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Good family fun -- with speed

Team Linebacker and Ausome are built on the strengths of two families.

By TERRY TOMALIN

© St. Petersburg Times, published November 18, 2000


ST. PETERSBURG -- Football and powerboat racing have a lot in common.

"Both sports take teamwork," said Rick Anderson Jr. of Team Linebacker. "One guy can't do it alone."

Anderson and teammate Bob Spitulski played outside linebacker together in high school.

"I'd say you go that way, I'll go this way, and we'll meet at the quarterback," Anderson recalled. "And it usually worked."

Anderson graduated and went to Auburn. Spitulski played at Central Florida and later for the Seattle Seahawks. Knee injuries cut both men's careers short, so they decided to pursue something safer, like powerboat racing.

"My dad actually introduced me to the sport," Anderson said. "He's the one who put it all together."

Rick Anderson Sr., 57, a retired banker, has a reputation on the racing circuit as a tough and honest competitor. He has three sons -- Rick Jr., Mike and Bob -- but the old man looks like he could beat) all three in a 40-yard dash.

"We all try to stay in shape," Rick Sr. said. "You need to if you want to race."

His Factory 2 boat, Ausome, has finished regularly at the front of the fleet this season. He throttles, son Mike drives and Bob, the youngest, works as crew chief. Rick Jr. helps out when he isn't running his Factory 1 boat, Team Linebacker, with Spitulski, who recruited two of his brothers. "It is a real family affair," Anderson Sr. said. "And that is what it takes, a family effort."

The four Andersons and three Spitulskis look for guidance from Carol Anderson, a k a, "The Boss," the woman who got the ball rolling three years ago for the Andersons and Spitulskis.

"Formula had sent out a brochure about a race-ready boat they were offering," Rick Sr. said. "I tossed it in the garbage, but Carol fished it out and said, "I can't believe you don't want to do this."'

Rick Sr. gave it some thought, then came over to the World Championships in St. Petersburg. Eric Treadwell of the F2-98 Treadwell Motorsports took Rick Sr. for a ride in his 38-Formula, and he was hooked.

"I called the family together and said if we are going to do this, it is going to take a commitment of both time and money," he said. "And they all said they were in."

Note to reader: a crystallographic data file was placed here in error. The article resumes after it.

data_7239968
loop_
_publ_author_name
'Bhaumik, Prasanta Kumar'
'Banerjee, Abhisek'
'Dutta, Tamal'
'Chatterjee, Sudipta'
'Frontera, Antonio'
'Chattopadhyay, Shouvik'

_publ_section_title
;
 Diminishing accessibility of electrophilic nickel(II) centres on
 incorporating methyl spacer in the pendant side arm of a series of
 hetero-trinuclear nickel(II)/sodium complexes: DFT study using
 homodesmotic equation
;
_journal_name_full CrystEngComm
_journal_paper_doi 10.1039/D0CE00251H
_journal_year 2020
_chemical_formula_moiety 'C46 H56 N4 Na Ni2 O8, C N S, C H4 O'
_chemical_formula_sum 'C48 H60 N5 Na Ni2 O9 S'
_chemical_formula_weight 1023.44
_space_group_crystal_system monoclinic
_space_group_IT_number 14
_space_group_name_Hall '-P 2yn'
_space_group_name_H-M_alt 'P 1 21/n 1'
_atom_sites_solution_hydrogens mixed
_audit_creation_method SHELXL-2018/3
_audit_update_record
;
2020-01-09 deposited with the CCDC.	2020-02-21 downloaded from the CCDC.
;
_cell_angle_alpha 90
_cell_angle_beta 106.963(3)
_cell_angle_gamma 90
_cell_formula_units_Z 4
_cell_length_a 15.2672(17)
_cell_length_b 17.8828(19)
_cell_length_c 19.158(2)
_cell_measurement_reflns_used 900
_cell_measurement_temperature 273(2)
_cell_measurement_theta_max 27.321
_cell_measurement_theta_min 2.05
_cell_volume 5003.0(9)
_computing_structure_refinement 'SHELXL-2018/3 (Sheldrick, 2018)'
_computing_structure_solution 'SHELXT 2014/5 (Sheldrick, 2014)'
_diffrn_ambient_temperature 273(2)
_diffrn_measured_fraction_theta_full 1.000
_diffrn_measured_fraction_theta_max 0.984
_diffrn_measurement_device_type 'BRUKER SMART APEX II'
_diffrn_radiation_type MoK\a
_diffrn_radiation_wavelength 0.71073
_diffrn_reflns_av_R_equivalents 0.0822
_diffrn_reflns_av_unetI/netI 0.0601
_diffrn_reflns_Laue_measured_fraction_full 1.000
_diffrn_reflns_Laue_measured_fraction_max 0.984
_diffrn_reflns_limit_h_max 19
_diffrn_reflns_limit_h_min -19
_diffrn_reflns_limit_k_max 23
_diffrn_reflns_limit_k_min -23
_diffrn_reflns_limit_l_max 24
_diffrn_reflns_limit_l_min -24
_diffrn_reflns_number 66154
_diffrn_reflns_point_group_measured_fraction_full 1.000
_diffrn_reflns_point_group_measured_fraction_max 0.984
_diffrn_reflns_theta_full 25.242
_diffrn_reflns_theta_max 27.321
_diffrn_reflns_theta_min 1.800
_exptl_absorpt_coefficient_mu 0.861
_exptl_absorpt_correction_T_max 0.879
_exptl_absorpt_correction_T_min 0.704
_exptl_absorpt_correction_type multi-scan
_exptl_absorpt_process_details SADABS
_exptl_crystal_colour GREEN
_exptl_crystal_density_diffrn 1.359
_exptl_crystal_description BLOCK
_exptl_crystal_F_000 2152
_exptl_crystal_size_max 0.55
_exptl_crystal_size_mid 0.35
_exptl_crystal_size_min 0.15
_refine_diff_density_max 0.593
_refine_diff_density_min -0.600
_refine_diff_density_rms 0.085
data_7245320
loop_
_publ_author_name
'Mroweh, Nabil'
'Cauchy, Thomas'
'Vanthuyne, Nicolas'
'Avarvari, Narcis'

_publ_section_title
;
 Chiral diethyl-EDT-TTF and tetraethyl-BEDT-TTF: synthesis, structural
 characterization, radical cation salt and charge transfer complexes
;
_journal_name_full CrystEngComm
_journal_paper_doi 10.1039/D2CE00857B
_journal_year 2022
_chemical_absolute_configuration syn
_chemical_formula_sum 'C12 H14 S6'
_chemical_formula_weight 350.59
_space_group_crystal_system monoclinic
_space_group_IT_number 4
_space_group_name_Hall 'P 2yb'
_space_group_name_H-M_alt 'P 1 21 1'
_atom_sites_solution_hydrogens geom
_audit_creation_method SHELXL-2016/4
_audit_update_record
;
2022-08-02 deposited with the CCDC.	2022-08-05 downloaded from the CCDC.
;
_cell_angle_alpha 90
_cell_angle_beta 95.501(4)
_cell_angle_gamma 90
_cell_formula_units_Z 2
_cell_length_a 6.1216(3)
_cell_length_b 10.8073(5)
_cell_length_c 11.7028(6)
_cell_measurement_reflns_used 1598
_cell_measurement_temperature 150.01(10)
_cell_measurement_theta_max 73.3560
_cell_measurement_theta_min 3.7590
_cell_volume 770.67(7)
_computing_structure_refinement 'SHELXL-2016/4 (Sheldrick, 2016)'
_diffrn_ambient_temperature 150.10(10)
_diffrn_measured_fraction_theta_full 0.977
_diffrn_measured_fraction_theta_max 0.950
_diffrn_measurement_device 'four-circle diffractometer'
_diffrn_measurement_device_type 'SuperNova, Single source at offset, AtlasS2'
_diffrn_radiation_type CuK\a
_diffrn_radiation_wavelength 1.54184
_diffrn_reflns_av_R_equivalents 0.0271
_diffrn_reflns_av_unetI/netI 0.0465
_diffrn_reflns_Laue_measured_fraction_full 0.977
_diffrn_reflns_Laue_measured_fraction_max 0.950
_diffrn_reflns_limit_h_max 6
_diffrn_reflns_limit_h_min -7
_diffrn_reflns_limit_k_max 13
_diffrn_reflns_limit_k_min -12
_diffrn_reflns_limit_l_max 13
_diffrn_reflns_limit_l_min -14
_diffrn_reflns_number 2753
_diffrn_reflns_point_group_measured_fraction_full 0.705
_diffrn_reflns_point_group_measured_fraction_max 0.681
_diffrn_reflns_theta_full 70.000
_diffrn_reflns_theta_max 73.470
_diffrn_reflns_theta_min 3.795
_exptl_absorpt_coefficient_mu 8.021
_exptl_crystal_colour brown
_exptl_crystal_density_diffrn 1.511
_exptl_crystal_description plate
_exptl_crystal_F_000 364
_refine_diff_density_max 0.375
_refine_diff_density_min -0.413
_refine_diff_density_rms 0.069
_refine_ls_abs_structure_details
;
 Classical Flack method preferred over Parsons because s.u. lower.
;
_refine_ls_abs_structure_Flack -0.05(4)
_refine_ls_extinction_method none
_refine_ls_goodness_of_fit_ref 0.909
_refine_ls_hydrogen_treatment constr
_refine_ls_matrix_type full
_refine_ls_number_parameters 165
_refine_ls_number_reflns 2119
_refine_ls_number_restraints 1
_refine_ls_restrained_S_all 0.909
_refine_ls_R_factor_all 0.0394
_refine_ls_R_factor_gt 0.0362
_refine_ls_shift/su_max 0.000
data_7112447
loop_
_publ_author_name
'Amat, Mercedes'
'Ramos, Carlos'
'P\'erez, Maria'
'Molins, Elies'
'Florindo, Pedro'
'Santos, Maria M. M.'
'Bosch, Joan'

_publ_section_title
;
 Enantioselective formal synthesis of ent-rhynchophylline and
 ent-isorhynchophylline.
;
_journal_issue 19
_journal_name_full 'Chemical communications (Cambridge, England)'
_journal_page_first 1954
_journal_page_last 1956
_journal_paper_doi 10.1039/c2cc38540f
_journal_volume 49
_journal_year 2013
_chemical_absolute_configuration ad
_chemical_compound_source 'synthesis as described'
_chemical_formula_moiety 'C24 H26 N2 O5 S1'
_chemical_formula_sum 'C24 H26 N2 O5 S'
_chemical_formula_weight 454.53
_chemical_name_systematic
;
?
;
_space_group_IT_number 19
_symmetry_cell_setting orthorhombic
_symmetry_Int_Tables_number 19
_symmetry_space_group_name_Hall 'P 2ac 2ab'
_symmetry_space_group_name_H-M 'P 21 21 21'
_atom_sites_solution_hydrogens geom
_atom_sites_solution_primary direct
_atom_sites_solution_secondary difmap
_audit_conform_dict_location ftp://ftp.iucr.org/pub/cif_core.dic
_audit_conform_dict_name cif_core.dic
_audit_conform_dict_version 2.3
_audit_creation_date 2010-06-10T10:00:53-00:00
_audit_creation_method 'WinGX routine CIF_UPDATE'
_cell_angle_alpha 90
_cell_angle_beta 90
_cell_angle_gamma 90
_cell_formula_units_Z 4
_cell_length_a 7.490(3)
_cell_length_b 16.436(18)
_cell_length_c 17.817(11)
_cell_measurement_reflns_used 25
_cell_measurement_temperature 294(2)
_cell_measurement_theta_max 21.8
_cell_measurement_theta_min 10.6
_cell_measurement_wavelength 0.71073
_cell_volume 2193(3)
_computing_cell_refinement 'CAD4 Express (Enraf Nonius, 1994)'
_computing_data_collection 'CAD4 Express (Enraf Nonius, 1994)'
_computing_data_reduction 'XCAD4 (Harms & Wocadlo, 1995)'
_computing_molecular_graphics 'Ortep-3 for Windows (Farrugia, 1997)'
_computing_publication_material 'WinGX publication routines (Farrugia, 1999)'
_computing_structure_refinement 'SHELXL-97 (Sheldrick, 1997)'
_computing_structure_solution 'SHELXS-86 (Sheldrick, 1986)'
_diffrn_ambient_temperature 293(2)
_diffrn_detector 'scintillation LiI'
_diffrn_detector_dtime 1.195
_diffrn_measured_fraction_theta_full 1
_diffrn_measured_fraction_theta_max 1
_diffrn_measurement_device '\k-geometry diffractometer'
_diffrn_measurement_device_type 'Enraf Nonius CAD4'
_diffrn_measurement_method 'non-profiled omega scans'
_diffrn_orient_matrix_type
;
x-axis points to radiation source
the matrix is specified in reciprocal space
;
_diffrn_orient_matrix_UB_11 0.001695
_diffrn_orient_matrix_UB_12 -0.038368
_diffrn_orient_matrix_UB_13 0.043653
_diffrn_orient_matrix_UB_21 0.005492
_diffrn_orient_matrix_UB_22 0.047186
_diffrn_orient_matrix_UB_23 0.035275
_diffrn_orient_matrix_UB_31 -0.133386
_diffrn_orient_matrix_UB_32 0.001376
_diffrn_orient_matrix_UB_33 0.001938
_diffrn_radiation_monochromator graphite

Rick Sr. and Rick Jr. took turns throttling for Mike their rookie year, but it wasn't long before Rick Jr. wanted a boat of his own.

"So I called up Bob ... mom always said he was the fourth son and he was ready to go," Rick Jr. said.

Spitulski was no stranger to speed. Older brother John was an avid motorcycle racer. Younger brother Jimmy also crewed on his brother's race team. So they bought a Velocity, a boat built in Sanford, a short drive from their Orlando home, and got ready to race.

"We thought it would give us a good excuse to get together on the weekend," Rick Jr. said. "And keep those competitive juices flowing."

Team Linebacker won its debut at a race in St. Cloud. "We set the bar pretty high," Rick Jr. said. "We didn't know it was going to be such a hard act to follow."

But at their next race in Fort Myers, the linebackers got their first taste of rough water and finished sixth. In Corpus Cristi, Texas, another rough race, they punched a hole in the boat but managed to finish fourth. Another sixth followed in Sarasota.

In St. Claire, Mich., they received their baptism by fire.

"We made a mistake and caught one of those big freighter's wakes," Rick Jr. said. "We launched it, tripped it up and stuffed it."

The boat was destroyed, but Anderson and Spitulski survived. Both men were hospitalized and have scars from the accident.

"They had angels sitting on their shoulders," Carol Anderson said. "Those boys were very lucky."

They credit their recovery to their fitness. But while bodies heal, it can take time to recover mentally from a near-death incident.

Rick Jr. hasn't raced since St. Claire, though he has run the F2 at race speeds several times with brother Mike. And even though Spitulski will be at the starting line today with another partner, the old football buddies haven't ruled out running together again next season.

"I have been doing some thinking ... I have a wife and three boys of my own," Rick Jr. said. "But if we have the right boat, who knows. I could see it happening."

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